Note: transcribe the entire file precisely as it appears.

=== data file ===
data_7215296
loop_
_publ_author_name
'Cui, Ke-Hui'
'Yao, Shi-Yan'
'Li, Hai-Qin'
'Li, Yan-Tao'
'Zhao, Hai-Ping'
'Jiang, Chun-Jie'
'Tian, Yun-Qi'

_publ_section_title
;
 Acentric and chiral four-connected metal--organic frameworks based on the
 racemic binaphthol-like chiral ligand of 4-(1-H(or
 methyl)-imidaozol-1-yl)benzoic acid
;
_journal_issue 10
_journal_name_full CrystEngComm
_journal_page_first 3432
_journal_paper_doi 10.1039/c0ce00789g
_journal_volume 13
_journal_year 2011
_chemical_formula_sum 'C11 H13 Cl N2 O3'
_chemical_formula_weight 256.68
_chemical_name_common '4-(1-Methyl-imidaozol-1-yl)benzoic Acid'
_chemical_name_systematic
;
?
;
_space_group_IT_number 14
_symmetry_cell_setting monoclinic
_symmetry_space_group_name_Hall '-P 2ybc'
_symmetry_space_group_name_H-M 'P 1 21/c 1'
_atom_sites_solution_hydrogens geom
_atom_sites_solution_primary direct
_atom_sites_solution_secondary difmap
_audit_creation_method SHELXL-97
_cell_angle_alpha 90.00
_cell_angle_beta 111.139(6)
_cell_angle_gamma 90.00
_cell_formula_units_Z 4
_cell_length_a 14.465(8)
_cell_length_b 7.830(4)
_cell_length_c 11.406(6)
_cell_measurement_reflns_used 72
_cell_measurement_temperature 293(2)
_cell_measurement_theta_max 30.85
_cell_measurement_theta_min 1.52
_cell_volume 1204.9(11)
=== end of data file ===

data_7215296
loop_
_publ_author_name
'Cui, Ke-Hui'
'Yao, Shi-Yan'
'Li, Hai-Qin'
'Li, Yan-Tao'
'Zhao, Hai-Ping'
'Jiang, Chun-Jie'
'Tian, Yun-Qi'

_publ_section_title
;
 Acentric and chiral four-connected metal--organic frameworks based on the
 racemic binaphthol-like chiral ligand of 4-(1-H(or
 methyl)-imidaozol-1-yl)benzoic acid
;
_journal_issue 10
_journal_name_full CrystEngComm
_journal_page_first 3432
_journal_paper_doi 10.1039/c0ce00789g
_journal_volume 13
_journal_year 2011
_chemical_formula_sum 'C11 H13 Cl N2 O3'
_chemical_formula_weight 256.68
_chemical_name_common '4-(1-Methyl-imidaozol-1-yl)benzoic Acid'
_chemical_name_systematic
;
?
;
_space_group_IT_number 14
_symmetry_cell_setting monoclinic
_symmetry_space_group_name_Hall '-P 2ybc'
_symmetry_space_group_name_H-M 'P 1 21/c 1'
_atom_sites_solution_hydrogens geom
_atom_sites_solution_primary direct
_atom_sites_solution_secondary difmap
_audit_creation_method SHELXL-97
_cell_angle_alpha 90.00
_cell_angle_beta 111.139(6)
_cell_angle_gamma 90.00
_cell_formula_units_Z 4
_cell_length_a 14.465(8)
_cell_length_b 7.830(4)
_cell_length_c 11.406(6)
_cell_measurement_reflns_used 72
_cell_measurement_temperature 293(2)
_cell_measurement_theta_max 30.85
_cell_measurement_theta_min 1.52
_cell_volume 1204.9(11)